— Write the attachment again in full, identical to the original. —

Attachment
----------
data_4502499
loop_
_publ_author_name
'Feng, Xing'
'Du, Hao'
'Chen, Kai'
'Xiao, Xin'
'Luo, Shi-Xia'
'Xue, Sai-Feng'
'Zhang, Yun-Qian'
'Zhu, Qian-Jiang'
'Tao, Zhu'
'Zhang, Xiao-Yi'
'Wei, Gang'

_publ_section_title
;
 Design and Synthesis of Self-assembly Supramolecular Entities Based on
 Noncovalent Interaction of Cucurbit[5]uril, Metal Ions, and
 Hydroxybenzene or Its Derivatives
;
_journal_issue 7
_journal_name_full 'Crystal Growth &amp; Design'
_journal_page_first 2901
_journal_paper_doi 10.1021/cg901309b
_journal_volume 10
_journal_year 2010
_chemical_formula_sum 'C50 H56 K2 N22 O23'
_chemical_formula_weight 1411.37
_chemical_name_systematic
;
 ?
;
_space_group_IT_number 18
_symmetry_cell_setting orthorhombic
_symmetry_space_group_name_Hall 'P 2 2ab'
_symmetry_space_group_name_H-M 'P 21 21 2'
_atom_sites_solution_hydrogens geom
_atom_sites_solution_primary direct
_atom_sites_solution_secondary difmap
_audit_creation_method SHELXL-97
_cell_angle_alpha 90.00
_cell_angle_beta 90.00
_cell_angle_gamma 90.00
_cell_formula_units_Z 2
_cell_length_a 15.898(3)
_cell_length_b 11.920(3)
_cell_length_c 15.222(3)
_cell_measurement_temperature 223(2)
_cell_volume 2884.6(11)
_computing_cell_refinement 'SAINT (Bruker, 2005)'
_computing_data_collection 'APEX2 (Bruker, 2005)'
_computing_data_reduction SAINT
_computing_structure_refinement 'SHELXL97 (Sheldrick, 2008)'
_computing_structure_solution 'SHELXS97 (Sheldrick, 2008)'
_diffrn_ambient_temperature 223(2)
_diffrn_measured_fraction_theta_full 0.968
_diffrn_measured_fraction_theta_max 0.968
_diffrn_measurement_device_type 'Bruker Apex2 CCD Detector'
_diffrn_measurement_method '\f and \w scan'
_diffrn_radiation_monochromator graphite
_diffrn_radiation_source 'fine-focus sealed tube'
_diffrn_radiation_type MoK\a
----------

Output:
data_4502499
loop_
_publ_author_name
'Feng, Xing'
'Du, Hao'
'Chen, Kai'
'Xiao, Xin'
'Luo, Shi-Xia'
'Xue, Sai-Feng'
'Zhang, Yun-Qian'
'Zhu, Qian-Jiang'
'Tao, Zhu'
'Zhang, Xiao-Yi'
'Wei, Gang'

_publ_section_title
;
 Design and Synthesis of Self-assembly Supramolecular Entities Based on
 Noncovalent Interaction of Cucurbit[5]uril, Metal Ions, and
 Hydroxybenzene or Its Derivatives
;
_journal_issue 7
_journal_name_full 'Crystal Growth &amp; Design'
_journal_page_first 2901
_journal_paper_doi 10.1021/cg901309b
_journal_volume 10
_journal_year 2010
_chemical_formula_sum 'C50 H56 K2 N22 O23'
_chemical_formula_weight 1411.37
_chemical_name_systematic
;
 ?
;
_space_group_IT_number 18
_symmetry_cell_setting orthorhombic
_symmetry_space_group_name_Hall 'P 2 2ab'
_symmetry_space_group_name_H-M 'P 21 21 2'
_atom_sites_solution_hydrogens geom
_atom_sites_solution_primary direct
_atom_sites_solution_secondary difmap
_audit_creation_method SHELXL-97
_cell_angle_alpha 90.00
_cell_angle_beta 90.00
_cell_angle_gamma 90.00
_cell_formula_units_Z 2
_cell_length_a 15.898(3)
_cell_length_b 11.920(3)
_cell_length_c 15.222(3)
_cell_measurement_temperature 223(2)
_cell_volume 2884.6(11)
_computing_cell_refinement 'SAINT (Bruker, 2005)'
_computing_data_collection 'APEX2 (Bruker, 2005)'
_computing_data_reduction SAINT
_computing_structure_refinement 'SHELXL97 (Sheldrick, 2008)'
_computing_structure_solution 'SHELXS97 (Sheldrick, 2008)'
_diffrn_ambient_temperature 223(2)
_diffrn_measured_fraction_theta_full 0.968
_diffrn_measured_fraction_theta_max 0.968
_diffrn_measurement_device_type 'Bruker Apex2 CCD Detector'
_diffrn_measurement_method '\f and \w scan'
_diffrn_radiation_monochromator graphite
_diffrn_radiation_source 'fine-focus sealed tube'
_diffrn_radiation_type MoK\a